In order to reach the eclipse and in order to leave it, we would need to pass through and spend some time in what most people in the United States still call the South. Such phrasing shouldn’t imply there is anything about the South that is not southern, but if I invoke the South as a delineating term (or the West, for that matter), there are immediate connotations, both helpful and unhelpful. If you mention going to the South to a lot of terribly smug people outside it, or even sometimes inside it, they’re likely to come up with responses such as, “Oh, god, I’m sorry, I hope you survive.”

I cringe at such soundbytes. On the one hand, I’m virulently queer, gender non-conforming, specifically a person with breasts who also gets five o’clock shadow, and I wear lots of unsubtle attire— leather, spikes, low necklines, short hemlines, occult iconography— so in any place with a high concentration of bigotry, evangelical Christianity, and conservative sex/gender standards, no, I don’t feel as safe as I feel in places where there are more people like me. On the other hand, if I had lived in the South in bygone days, I would not have been enslaved or lynched or systematically deprived of my rights on racial grounds, and today I am still not in the highest risk group for being murdered by police, contemporary Klan members, and so forth. I appreciate hearing genuine concern for my well-being down South in light of certain factors, but usually “I hope you survive” means, “I hope you, Mx. Jones, whom I perceive as an Enlightened & Educated Non-Southerner Like Myself, can intellectually survive the stupidity of the Unenlightened & Uneducated South.”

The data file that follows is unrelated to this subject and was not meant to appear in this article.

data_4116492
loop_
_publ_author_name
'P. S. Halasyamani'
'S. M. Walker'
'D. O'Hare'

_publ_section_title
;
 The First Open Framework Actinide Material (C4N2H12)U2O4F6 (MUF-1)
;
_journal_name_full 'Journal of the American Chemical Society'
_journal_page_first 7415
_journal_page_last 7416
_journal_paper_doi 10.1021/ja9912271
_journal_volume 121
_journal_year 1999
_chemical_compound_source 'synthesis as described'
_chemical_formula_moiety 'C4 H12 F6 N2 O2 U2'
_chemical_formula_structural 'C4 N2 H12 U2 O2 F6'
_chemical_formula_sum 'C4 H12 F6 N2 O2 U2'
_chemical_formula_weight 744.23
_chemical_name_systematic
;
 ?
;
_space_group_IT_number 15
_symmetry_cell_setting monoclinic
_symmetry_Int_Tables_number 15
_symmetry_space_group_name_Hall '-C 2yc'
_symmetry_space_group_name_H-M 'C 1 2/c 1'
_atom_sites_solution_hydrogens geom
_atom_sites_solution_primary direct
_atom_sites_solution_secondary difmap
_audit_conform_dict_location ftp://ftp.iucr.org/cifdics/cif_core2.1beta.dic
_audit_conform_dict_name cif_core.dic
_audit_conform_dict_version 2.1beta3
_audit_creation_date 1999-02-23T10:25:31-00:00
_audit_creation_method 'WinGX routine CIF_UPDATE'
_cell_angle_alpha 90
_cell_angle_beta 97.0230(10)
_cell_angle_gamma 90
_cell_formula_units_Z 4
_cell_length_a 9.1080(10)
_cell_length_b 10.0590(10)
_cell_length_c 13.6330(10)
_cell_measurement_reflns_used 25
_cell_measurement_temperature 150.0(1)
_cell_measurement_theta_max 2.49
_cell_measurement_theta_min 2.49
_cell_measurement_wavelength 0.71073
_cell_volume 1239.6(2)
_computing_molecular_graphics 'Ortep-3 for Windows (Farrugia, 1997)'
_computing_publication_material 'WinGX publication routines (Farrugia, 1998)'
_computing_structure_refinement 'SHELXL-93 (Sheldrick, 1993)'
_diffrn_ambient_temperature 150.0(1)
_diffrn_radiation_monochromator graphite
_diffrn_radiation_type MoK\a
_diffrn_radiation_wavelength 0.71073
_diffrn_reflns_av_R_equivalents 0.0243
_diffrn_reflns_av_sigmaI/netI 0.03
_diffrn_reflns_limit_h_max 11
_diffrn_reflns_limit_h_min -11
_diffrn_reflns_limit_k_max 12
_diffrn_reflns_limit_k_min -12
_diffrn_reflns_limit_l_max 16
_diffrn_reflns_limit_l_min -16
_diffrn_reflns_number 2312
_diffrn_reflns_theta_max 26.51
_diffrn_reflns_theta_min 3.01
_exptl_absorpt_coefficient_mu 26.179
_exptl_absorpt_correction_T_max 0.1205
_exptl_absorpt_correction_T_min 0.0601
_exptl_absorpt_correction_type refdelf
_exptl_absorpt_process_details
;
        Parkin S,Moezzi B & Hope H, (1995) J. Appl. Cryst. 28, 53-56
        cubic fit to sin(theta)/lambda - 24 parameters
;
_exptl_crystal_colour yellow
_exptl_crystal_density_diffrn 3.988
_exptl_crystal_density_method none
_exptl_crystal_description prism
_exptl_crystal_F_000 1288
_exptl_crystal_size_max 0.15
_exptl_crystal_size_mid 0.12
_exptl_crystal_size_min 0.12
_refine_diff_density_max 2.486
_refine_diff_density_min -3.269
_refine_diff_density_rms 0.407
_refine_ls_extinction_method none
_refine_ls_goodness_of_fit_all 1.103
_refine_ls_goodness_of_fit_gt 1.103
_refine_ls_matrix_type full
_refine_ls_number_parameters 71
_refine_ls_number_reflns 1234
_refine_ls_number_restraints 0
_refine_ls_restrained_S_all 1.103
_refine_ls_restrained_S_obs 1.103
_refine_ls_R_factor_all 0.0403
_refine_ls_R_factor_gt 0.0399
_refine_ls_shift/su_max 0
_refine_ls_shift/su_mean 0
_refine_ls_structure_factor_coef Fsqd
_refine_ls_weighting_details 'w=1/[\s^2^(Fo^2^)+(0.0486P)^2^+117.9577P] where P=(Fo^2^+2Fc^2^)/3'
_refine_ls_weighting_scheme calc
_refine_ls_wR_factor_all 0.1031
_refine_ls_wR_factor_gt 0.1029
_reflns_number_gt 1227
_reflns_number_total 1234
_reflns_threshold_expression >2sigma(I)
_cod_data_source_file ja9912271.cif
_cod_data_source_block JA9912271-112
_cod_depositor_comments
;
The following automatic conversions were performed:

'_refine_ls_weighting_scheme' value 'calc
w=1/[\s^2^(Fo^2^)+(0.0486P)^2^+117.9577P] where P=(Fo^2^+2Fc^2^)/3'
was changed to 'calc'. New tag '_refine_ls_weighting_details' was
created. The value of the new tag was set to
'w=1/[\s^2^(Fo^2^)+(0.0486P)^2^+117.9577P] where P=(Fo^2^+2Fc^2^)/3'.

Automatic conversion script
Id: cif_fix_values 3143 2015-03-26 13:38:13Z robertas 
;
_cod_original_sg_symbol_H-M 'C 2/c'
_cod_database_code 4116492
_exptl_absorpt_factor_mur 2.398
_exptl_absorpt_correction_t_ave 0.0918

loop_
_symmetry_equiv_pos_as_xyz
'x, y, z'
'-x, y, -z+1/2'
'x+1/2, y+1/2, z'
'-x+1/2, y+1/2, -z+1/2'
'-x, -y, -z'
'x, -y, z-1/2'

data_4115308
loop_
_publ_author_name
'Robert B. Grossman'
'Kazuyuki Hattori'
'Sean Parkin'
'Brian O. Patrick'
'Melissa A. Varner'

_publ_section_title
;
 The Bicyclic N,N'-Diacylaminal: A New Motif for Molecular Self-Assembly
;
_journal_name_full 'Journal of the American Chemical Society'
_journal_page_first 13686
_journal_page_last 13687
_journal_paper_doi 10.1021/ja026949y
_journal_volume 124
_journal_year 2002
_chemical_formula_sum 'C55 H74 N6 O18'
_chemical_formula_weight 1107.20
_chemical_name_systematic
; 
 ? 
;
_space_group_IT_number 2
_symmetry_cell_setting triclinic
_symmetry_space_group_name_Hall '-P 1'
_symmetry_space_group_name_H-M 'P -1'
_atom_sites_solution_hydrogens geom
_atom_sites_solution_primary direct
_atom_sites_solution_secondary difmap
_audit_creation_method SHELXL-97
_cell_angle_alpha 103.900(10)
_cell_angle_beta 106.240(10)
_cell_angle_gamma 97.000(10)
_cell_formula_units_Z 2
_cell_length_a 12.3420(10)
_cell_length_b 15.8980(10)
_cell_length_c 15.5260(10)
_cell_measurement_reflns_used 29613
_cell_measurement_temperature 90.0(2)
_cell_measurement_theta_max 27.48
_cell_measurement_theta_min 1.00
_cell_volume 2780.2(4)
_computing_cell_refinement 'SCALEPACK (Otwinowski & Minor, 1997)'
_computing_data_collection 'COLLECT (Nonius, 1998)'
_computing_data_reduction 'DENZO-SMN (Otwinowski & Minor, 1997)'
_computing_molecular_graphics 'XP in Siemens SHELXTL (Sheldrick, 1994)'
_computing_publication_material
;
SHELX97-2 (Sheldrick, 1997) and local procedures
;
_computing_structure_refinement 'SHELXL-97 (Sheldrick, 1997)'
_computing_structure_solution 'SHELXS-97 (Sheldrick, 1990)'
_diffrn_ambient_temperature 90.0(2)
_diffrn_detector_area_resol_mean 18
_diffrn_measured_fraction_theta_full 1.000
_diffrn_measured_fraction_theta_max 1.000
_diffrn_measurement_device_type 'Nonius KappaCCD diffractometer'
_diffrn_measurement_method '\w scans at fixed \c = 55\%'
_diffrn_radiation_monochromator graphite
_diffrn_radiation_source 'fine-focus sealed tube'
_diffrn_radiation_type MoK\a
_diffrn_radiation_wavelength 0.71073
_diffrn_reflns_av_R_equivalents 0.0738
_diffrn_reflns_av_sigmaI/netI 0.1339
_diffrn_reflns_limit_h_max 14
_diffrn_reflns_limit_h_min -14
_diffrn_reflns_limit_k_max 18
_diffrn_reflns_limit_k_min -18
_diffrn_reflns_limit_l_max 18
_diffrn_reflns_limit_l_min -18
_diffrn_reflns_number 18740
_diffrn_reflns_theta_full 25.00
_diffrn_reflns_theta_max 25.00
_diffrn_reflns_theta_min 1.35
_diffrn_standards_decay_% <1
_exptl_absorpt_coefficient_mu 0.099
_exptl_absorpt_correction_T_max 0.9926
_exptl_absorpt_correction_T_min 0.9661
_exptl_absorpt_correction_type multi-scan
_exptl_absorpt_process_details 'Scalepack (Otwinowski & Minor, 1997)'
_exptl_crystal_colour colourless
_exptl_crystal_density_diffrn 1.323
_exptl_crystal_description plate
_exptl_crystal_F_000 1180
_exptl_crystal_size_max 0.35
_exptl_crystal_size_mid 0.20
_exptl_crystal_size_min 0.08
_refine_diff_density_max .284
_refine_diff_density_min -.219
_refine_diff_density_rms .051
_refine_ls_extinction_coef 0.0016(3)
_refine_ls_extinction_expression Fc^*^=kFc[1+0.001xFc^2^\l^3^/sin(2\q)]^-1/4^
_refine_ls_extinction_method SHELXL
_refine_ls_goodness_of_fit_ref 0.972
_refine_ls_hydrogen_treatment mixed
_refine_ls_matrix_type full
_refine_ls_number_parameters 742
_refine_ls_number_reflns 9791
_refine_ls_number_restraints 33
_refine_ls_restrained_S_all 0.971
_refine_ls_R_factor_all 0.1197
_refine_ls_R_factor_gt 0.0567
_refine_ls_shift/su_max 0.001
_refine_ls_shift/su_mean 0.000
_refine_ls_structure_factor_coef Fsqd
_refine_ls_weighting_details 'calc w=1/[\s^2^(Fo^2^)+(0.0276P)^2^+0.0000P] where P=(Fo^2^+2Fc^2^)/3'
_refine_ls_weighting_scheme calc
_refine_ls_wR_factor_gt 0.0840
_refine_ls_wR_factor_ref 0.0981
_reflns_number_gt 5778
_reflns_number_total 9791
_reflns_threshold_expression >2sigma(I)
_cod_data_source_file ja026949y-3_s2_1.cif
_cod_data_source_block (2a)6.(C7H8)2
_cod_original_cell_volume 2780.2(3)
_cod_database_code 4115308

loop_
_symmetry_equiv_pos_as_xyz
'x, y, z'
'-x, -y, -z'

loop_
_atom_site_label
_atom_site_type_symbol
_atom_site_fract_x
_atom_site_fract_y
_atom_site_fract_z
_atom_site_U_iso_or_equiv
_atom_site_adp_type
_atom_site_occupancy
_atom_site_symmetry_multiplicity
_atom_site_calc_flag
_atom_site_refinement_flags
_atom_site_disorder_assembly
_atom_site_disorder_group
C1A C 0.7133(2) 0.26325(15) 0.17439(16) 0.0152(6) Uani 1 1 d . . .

There are wide swaths of Klan territory outside the South. There are cities with ugly, terrible white supremacist pasts across the United States, including my home city of Boston. I knew Christian fundamentalists when I was growing up in New Hampshire. I experience anti-queer, anti-trans violence and ignorance anywhere that I go. Almost every stretch of land in the United States is occupied by settlers who violently stole it from indigenous peoples and who continue to steal from and enact atrocities upon those very real, very alive populations. The South strikes me as having a certain flavor to its racism and its overall patterns of discrimination, and I can’t speak to how some arbitrary example of a black person ought to feel in the South versus anywhere else, but I believe that for me personally to visit the South I am not diving into some uniquely intense grotto of evil. It is simply a unique region on any level.

And because it is a region with particular significance to the history of white supremacism, it seemed like strange timing to venture there only a week after an exceptionally horrific flareup of fascist violence in Charlottesville, Virginia. It seemed even stranger that the day we set off, a fascist rally had also been planned in Boston itself. If we could have realistically left any later, I know I would have attended the counter-event; I take some consolation from the fact that I’ve already participated in plenty of similar events for related purposes, and you just can’t do them all. There’s my activist virtue signaling out of the way. We set out on the morning of the 19th. Our first stop on the way to Greenville would be a city slightly less than halfway between: Philadelphia.

D. Llywelyn Jones

To be continued in part 2.

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All lakes lead to Avallach…